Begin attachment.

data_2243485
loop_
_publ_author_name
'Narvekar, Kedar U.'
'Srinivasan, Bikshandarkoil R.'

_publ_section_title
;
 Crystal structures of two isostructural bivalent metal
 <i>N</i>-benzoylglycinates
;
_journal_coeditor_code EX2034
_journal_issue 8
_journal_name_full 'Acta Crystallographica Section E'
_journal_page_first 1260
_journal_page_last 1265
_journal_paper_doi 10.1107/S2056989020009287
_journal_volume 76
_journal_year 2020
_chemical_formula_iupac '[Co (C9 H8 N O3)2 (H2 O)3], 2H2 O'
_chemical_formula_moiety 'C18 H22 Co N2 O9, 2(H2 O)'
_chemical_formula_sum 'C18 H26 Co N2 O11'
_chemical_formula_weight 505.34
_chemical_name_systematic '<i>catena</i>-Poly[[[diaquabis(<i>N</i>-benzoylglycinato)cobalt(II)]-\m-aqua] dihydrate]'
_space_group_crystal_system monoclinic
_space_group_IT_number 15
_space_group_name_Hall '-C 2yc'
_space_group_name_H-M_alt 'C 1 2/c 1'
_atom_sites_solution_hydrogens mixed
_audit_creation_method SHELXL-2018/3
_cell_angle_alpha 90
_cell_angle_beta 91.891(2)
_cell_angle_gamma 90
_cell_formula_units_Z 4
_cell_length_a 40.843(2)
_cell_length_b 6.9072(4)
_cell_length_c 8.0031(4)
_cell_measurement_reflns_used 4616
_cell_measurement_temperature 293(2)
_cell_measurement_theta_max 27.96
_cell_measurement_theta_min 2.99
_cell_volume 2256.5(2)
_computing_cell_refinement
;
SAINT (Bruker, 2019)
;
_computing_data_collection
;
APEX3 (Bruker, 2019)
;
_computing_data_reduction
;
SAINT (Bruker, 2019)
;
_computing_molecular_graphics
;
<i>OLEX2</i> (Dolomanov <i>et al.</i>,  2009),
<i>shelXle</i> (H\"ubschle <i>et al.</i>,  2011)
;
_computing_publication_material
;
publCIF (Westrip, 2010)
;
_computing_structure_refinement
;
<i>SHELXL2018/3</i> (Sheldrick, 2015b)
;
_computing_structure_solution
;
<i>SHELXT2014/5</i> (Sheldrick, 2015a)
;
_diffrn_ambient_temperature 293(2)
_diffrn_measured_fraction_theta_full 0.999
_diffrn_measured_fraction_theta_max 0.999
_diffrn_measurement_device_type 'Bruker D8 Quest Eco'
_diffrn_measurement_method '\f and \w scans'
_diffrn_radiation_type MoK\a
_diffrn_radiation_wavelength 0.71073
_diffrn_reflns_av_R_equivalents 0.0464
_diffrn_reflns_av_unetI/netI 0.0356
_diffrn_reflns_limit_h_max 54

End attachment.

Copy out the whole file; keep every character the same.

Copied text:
data_2243485
loop_
_publ_author_name
'Narvekar, Kedar U.'
'Srinivasan, Bikshandarkoil R.'

_publ_section_title
;
 Crystal structures of two isostructural bivalent metal
 <i>N</i>-benzoylglycinates
;
_journal_coeditor_code EX2034
_journal_issue 8
_journal_name_full 'Acta Crystallographica Section E'
_journal_page_first 1260
_journal_page_last 1265
_journal_paper_doi 10.1107/S2056989020009287
_journal_volume 76
_journal_year 2020
_chemical_formula_iupac '[Co (C9 H8 N O3)2 (H2 O)3], 2H2 O'
_chemical_formula_moiety 'C18 H22 Co N2 O9, 2(H2 O)'
_chemical_formula_sum 'C18 H26 Co N2 O11'
_chemical_formula_weight 505.34
_chemical_name_systematic '<i>catena</i>-Poly[[[diaquabis(<i>N</i>-benzoylglycinato)cobalt(II)]-\m-aqua] dihydrate]'
_space_group_crystal_system monoclinic
_space_group_IT_number 15
_space_group_name_Hall '-C 2yc'
_space_group_name_H-M_alt 'C 1 2/c 1'
_atom_sites_solution_hydrogens mixed
_audit_creation_method SHELXL-2018/3
_cell_angle_alpha 90
_cell_angle_beta 91.891(2)
_cell_angle_gamma 90
_cell_formula_units_Z 4
_cell_length_a 40.843(2)
_cell_length_b 6.9072(4)
_cell_length_c 8.0031(4)
_cell_measurement_reflns_used 4616
_cell_measurement_temperature 293(2)
_cell_measurement_theta_max 27.96
_cell_measurement_theta_min 2.99
_cell_volume 2256.5(2)
_computing_cell_refinement
;
SAINT (Bruker, 2019)
;
_computing_data_collection
;
APEX3 (Bruker, 2019)
;
_computing_data_reduction
;
SAINT (Bruker, 2019)
;
_computing_molecular_graphics
;
<i>OLEX2</i> (Dolomanov <i>et al.</i>,  2009),
<i>shelXle</i> (H\"ubschle <i>et al.</i>,  2011)
;
_computing_publication_material
;
publCIF (Westrip, 2010)
;
_computing_structure_refinement
;
<i>SHELXL2018/3</i> (Sheldrick, 2015b)
;
_computing_structure_solution
;
<i>SHELXT2014/5</i> (Sheldrick, 2015a)
;
_diffrn_ambient_temperature 293(2)
_diffrn_measured_fraction_theta_full 0.999
_diffrn_measured_fraction_theta_max 0.999
_diffrn_measurement_device_type 'Bruker D8 Quest Eco'
_diffrn_measurement_method '\f and \w scans'
_diffrn_radiation_type MoK\a
_diffrn_radiation_wavelength 0.71073
_diffrn_reflns_av_R_equivalents 0.0464
_diffrn_reflns_av_unetI/netI 0.0356
_diffrn_reflns_limit_h_max 54